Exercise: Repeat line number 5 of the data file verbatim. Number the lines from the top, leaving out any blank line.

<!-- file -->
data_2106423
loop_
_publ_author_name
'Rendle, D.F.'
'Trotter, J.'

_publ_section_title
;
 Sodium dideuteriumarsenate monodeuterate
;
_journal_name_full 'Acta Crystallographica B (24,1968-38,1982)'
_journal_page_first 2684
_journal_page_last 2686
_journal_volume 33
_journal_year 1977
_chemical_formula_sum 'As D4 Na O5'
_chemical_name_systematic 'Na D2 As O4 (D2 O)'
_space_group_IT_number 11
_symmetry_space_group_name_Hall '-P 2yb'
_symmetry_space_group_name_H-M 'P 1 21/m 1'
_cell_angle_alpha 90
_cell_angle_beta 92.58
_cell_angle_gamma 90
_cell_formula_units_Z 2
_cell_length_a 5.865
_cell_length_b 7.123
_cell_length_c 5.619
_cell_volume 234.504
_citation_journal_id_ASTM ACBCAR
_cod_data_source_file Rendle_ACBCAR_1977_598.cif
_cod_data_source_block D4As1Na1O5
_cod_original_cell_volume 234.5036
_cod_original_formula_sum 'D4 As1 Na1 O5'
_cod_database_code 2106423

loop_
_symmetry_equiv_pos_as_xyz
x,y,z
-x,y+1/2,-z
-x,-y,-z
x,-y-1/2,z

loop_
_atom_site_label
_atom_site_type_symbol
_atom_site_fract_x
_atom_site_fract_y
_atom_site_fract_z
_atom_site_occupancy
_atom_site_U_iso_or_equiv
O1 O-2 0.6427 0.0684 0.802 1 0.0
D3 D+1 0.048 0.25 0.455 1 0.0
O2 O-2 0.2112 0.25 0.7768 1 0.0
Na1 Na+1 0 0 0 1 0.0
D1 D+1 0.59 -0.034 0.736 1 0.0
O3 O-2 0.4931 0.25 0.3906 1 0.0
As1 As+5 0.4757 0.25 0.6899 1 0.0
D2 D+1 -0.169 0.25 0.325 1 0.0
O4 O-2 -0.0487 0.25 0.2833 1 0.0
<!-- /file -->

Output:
'Trotter, J.'